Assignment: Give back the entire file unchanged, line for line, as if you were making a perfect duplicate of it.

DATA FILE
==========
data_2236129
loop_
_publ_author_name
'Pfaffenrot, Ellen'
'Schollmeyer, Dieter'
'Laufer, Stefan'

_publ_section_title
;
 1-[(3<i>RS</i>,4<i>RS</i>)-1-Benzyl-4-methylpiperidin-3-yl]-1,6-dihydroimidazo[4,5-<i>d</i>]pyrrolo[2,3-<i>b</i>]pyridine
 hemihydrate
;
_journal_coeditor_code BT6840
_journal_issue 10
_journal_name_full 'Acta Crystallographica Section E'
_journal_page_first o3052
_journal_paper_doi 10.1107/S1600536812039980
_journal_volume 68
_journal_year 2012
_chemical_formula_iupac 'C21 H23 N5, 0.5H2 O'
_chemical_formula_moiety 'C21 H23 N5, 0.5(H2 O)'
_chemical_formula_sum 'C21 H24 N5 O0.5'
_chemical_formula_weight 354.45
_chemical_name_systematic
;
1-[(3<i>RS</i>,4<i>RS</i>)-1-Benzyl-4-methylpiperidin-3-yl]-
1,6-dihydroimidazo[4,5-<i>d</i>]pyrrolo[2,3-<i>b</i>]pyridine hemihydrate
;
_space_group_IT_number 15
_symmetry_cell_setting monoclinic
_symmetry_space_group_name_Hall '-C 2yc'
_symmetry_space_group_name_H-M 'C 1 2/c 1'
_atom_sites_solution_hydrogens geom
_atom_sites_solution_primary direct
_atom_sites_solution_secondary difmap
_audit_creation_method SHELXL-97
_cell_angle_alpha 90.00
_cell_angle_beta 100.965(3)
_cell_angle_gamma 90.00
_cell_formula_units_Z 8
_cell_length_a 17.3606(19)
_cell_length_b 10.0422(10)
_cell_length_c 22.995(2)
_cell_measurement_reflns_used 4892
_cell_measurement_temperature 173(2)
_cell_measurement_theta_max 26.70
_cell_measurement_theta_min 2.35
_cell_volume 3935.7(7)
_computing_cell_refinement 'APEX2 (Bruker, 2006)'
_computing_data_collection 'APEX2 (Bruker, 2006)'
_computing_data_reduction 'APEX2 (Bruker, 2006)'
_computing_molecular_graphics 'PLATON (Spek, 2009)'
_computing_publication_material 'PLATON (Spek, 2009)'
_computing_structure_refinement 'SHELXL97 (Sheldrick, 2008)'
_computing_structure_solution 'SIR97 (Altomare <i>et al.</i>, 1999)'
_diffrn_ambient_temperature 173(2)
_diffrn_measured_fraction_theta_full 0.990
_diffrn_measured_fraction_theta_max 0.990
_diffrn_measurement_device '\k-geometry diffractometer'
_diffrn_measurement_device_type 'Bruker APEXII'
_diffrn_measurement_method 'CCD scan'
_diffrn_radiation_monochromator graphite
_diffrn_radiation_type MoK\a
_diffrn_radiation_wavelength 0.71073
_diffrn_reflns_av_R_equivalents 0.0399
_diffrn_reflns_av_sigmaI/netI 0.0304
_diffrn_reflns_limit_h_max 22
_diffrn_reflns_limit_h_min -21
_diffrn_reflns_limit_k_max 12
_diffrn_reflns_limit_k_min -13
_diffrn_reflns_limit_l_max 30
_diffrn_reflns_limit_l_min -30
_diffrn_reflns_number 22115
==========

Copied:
data_2236129
loop_
_publ_author_name
'Pfaffenrot, Ellen'
'Schollmeyer, Dieter'
'Laufer, Stefan'

_publ_section_title
;
 1-[(3<i>RS</i>,4<i>RS</i>)-1-Benzyl-4-methylpiperidin-3-yl]-1,6-dihydroimidazo[4,5-<i>d</i>]pyrrolo[2,3-<i>b</i>]pyridine
 hemihydrate
;
_journal_coeditor_code BT6840
_journal_issue 10
_journal_name_full 'Acta Crystallographica Section E'
_journal_page_first o3052
_journal_paper_doi 10.1107/S1600536812039980
_journal_volume 68
_journal_year 2012
_chemical_formula_iupac 'C21 H23 N5, 0.5H2 O'
_chemical_formula_moiety 'C21 H23 N5, 0.5(H2 O)'
_chemical_formula_sum 'C21 H24 N5 O0.5'
_chemical_formula_weight 354.45
_chemical_name_systematic
;
1-[(3<i>RS</i>,4<i>RS</i>)-1-Benzyl-4-methylpiperidin-3-yl]-
1,6-dihydroimidazo[4,5-<i>d</i>]pyrrolo[2,3-<i>b</i>]pyridine hemihydrate
;
_space_group_IT_number 15
_symmetry_cell_setting monoclinic
_symmetry_space_group_name_Hall '-C 2yc'
_symmetry_space_group_name_H-M 'C 1 2/c 1'
_atom_sites_solution_hydrogens geom
_atom_sites_solution_primary direct
_atom_sites_solution_secondary difmap
_audit_creation_method SHELXL-97
_cell_angle_alpha 90.00
_cell_angle_beta 100.965(3)
_cell_angle_gamma 90.00
_cell_formula_units_Z 8
_cell_length_a 17.3606(19)
_cell_length_b 10.0422(10)
_cell_length_c 22.995(2)
_cell_measurement_reflns_used 4892
_cell_measurement_temperature 173(2)
_cell_measurement_theta_max 26.70
_cell_measurement_theta_min 2.35
_cell_volume 3935.7(7)
_computing_cell_refinement 'APEX2 (Bruker, 2006)'
_computing_data_collection 'APEX2 (Bruker, 2006)'
_computing_data_reduction 'APEX2 (Bruker, 2006)'
_computing_molecular_graphics 'PLATON (Spek, 2009)'
_computing_publication_material 'PLATON (Spek, 2009)'
_computing_structure_refinement 'SHELXL97 (Sheldrick, 2008)'
_computing_structure_solution 'SIR97 (Altomare <i>et al.</i>, 1999)'
_diffrn_ambient_temperature 173(2)
_diffrn_measured_fraction_theta_full 0.990
_diffrn_measured_fraction_theta_max 0.990
_diffrn_measurement_device '\k-geometry diffractometer'
_diffrn_measurement_device_type 'Bruker APEXII'
_diffrn_measurement_method 'CCD scan'
_diffrn_radiation_monochromator graphite
_diffrn_radiation_type MoK\a
_diffrn_radiation_wavelength 0.71073
_diffrn_reflns_av_R_equivalents 0.0399
_diffrn_reflns_av_sigmaI/netI 0.0304
_diffrn_reflns_limit_h_max 22
_diffrn_reflns_limit_h_min -21
_diffrn_reflns_limit_k_max 12
_diffrn_reflns_limit_k_min -13
_diffrn_reflns_limit_l_max 30
_diffrn_reflns_limit_l_min -30
_diffrn_reflns_number 22115